The Value of Trading Kirk Cousins

Oct 10, 2021; Minneapolis, Minnesota, USA; Minnesota Vikings quarterback Kirk Cousins (8) in action during the game between the Detroit Lions and the Minnesota Vikings at U.S. Bank Stadium. Mandatory Credit: Jerome Miron-USA TODAY Sports

Until it is resolved, the future of Kirk Cousins will be a hot topic among Vikings fans and across the landscape of the NFL.

His $45 million cap hit for next season is untenable for a team that has work to do just to get even with the cap going into next season, with what looks to be a threadbare roster. A new general manager and head coach will arrive in Minnesota shortly, and their first big decision will be the future of Kirk Cousins.

There are two options for the Vikings — they can either extend Cousins’ contract or trade him.

Let’s look at the value of trading Kirk cousins this offseason and the advantages that it has. This is not a “we must trade Kirk Cousins” article. I will examine both scenarios objectively and separately. The value of extending Kirk Cousins article will follow this one. 

Since he first arrived in Minnesota, Kirk Cousins has been a divisive figure. The schism has only grown wider over the years — to the point where Vikings social media is plagued by constant squabbling between those who support Cousins and those who can’t wait to see him replaced. For the record, I believe Kirk Cousins is a good quarterback capable of winning a Super Bowl.

I also believe there are valid reasons to consider trading the quarterback if the right deal comes along.

Kirk Cousins has given the Minnesota Vikings their most consistent quarterback play in some time. However, that hasn’t manifested into team success. In his four seasons in Minnesota, the team has managed just one playoff appearance and one playoff win, signed on the back of the Vikings making the NFC championship game with a career backup under center. Unsurprisingly, it has led to people being disappointed. 

Kirk Cousins and Mike Zimmer

To pin all the blame on Cousins is nonsense, but the fact is it just hasn’t worked. Could it work with a new head coach? Maybe. I will look at that in the follow-up piece I’ve already mentioned. Right now, let’s say whoever is in charge has decided to trade Cousins. What’s the potential market for a trade?

There could be several suitors, with several teams searching for a new quarterback and others that could be. Kirk Cousins would, in my opinion, be an improvement at quarterback for the following teams who may be in the market for a new quarterback: Denver Broncos, Pittsburgh Steelers, Cleveland Browns, Washington Football Team, New York Giants, Detroit Lions, New Orleans Saints. Atlanta Falcons and Carolina Panthers.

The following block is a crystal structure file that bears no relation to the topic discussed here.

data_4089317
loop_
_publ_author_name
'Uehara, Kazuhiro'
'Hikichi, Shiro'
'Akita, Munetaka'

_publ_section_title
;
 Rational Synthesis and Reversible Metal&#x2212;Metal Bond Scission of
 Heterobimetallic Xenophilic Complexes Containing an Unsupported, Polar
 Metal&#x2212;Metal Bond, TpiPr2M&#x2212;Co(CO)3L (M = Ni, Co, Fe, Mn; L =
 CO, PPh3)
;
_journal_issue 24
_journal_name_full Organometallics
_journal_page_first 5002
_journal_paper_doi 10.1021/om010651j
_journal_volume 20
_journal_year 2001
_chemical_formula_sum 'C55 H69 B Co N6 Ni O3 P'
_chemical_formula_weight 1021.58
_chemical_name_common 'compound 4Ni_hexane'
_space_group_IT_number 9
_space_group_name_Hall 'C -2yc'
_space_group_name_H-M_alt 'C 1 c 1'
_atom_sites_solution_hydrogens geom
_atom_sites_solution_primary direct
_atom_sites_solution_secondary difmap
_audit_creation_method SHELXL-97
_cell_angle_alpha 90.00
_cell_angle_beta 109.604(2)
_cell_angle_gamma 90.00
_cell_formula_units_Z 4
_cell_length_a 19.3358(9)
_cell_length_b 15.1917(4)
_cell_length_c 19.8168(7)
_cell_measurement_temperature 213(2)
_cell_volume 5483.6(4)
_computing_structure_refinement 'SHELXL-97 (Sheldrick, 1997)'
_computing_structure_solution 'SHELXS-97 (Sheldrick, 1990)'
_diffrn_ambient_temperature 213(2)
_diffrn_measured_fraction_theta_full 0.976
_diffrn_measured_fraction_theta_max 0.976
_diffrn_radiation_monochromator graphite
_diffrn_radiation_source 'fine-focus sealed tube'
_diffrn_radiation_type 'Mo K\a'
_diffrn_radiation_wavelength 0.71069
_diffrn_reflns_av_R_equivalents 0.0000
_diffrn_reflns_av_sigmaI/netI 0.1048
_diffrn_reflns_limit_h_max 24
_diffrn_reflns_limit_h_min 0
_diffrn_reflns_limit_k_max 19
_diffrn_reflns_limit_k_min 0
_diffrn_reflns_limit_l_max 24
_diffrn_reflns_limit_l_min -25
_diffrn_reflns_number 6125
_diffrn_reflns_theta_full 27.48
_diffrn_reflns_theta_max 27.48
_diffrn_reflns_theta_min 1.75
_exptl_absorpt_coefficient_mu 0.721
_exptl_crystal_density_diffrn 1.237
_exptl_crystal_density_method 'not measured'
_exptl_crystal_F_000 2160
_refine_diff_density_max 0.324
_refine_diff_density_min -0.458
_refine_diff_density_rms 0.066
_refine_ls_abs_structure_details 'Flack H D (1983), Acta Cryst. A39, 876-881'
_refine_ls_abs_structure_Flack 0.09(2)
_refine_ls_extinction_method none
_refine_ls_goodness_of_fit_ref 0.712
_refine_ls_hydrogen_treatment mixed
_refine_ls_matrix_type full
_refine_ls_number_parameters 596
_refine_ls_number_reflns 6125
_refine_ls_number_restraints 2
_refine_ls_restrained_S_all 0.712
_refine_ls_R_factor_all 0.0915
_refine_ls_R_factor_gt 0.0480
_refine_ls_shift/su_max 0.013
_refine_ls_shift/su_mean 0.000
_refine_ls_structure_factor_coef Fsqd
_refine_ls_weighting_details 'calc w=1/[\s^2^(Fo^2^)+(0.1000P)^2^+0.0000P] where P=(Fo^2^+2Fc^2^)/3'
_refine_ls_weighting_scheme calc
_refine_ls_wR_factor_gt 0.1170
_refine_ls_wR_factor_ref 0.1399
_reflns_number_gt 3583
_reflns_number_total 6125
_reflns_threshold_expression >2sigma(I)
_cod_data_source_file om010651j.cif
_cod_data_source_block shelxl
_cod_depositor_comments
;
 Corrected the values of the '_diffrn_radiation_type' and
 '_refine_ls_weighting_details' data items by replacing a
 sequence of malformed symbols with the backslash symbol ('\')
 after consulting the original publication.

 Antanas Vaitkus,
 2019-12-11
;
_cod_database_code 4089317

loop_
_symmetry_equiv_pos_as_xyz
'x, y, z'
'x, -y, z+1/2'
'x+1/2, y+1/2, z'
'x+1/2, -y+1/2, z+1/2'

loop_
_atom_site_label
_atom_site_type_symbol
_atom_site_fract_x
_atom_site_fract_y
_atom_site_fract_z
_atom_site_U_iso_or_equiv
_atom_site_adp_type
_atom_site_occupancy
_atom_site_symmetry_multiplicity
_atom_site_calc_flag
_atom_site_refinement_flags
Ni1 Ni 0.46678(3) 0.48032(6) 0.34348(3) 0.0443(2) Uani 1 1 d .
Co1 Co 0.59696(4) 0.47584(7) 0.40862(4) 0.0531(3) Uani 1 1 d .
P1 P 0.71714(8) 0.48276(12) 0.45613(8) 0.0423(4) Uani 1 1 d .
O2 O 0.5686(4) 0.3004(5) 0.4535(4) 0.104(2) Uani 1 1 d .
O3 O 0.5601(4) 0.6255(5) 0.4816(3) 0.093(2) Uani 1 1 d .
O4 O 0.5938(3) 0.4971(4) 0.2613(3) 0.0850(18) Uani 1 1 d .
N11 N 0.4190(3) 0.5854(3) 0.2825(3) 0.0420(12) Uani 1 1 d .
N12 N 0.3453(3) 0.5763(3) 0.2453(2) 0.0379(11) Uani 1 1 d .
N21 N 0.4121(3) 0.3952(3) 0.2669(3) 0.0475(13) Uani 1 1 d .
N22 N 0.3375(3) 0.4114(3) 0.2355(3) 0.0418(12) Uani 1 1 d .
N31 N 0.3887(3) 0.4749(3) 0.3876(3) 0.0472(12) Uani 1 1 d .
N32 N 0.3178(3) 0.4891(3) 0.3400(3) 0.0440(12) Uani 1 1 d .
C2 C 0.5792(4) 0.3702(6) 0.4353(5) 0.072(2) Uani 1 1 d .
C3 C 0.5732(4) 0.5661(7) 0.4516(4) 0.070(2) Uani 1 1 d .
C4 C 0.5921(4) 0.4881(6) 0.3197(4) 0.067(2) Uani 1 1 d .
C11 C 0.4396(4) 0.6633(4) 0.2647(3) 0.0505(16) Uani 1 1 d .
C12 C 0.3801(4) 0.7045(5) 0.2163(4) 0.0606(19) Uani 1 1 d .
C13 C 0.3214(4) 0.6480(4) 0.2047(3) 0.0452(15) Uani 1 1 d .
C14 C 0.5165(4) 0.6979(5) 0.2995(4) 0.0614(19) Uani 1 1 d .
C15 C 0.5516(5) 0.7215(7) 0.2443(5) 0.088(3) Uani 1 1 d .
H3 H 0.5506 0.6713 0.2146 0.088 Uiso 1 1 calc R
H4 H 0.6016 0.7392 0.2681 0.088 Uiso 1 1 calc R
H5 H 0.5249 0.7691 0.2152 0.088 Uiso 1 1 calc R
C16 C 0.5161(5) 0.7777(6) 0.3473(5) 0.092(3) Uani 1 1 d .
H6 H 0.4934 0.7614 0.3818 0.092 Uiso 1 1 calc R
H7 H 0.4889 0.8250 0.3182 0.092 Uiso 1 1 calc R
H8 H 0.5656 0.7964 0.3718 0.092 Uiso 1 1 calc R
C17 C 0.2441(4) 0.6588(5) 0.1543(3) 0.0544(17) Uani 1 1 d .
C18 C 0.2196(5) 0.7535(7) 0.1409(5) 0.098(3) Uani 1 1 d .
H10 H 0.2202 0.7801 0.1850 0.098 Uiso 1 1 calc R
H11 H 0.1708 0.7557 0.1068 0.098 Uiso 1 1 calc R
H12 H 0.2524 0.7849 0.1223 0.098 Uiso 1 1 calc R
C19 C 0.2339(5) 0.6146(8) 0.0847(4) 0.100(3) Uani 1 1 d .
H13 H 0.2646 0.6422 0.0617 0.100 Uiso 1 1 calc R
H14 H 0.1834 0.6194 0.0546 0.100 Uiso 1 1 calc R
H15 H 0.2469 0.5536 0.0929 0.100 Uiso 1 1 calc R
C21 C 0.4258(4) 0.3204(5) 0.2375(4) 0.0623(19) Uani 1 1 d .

That’s a lot of teams.

Will all those teams see Kirk Cousins as the answer? No. Some might want to look to the draft or trade for someone like Russell Wilson – which would add the Seattle Seahawks into the mix for Cousins. The point is, with a so-called “weak quarterback class” in this year’s draft and no one significantly better than Cousins hitting free agency, there would be a market for the Vikings to trade Kirk Cousins. I would hope for a 1st round pick in return to give the new regime plenty of ammunition to start compiling a roster.

The only obstacle to the trade is the Cousins salary. Are teams going to be willing to take on that $35 million? Only having one year left on that contract helps, but it might be a case of the Vikings having to eat more of that money than the $10 million they already will in dead cap space. Once decided, make the trade, I believe the team should work that stuff out and get a deal done. This leads us to who would be quarterbacking the Minnesota Vikings in 2022

I’m not out on Kellen Mond, and I’d like to see a new regime take a look at him — one that might want him around, as Mike Zimmer certainly didn’t. However, I wouldn’t be against us taking a shot at someone like Kenny Pickett, Carson Strong, or Malik Willis in the draft if the chance arises. Whether it is Kellen Mond or a rookie, there will be a need for a bridge quarterback, who might be the guy to start the season. Someone like an Andy Dalton, Marcus Mariota, or Gardner Minshew. That won’t be exciting, but if the Vikings go the young guy route, there will need to be some patience.

That is an immediate downgrade from Kirk Cousins. So why do you do it?

To rebuild that defense that has been so bad for two seasons, with the money saved and the extra draft capital. Maybe the franchise gets lucky and drafts a quarterback that surprises people as Justin Herbert did. Realistically, that is unlikely, so you have to weigh if the probable downgrade at quarterback is worth strengthening the rest of the team. Then, the team should draft a guy solid enough to get a good team to the playoffs like Mac Jones or find a veteran to step in and catch lightning in a bottle as Case Keenum did back in 2017.

New people making these decisions certainly makes the trade option feel more likely. The same goes for all big contracts on the roster. There will not be a complete clearing of the decks. Mark Wilf dismissed that idea and said he expects the team to be competitive next year. That would favor keeping the veteran quarterback, but the new regime could just want a different type of quarterback. A new coach wanting their “own guy” would not come as a surprise. We will find out in the coming weeks. 

The value in trading Kirk Cousins comes from freeing up cap space and giving the new decision-makers the most room to start their vision and build the team at all levels. It is an option with plenty of risks, but with the dice already rolled on Monday, there is sense in going all-in on the clean slate by including the quarterback position.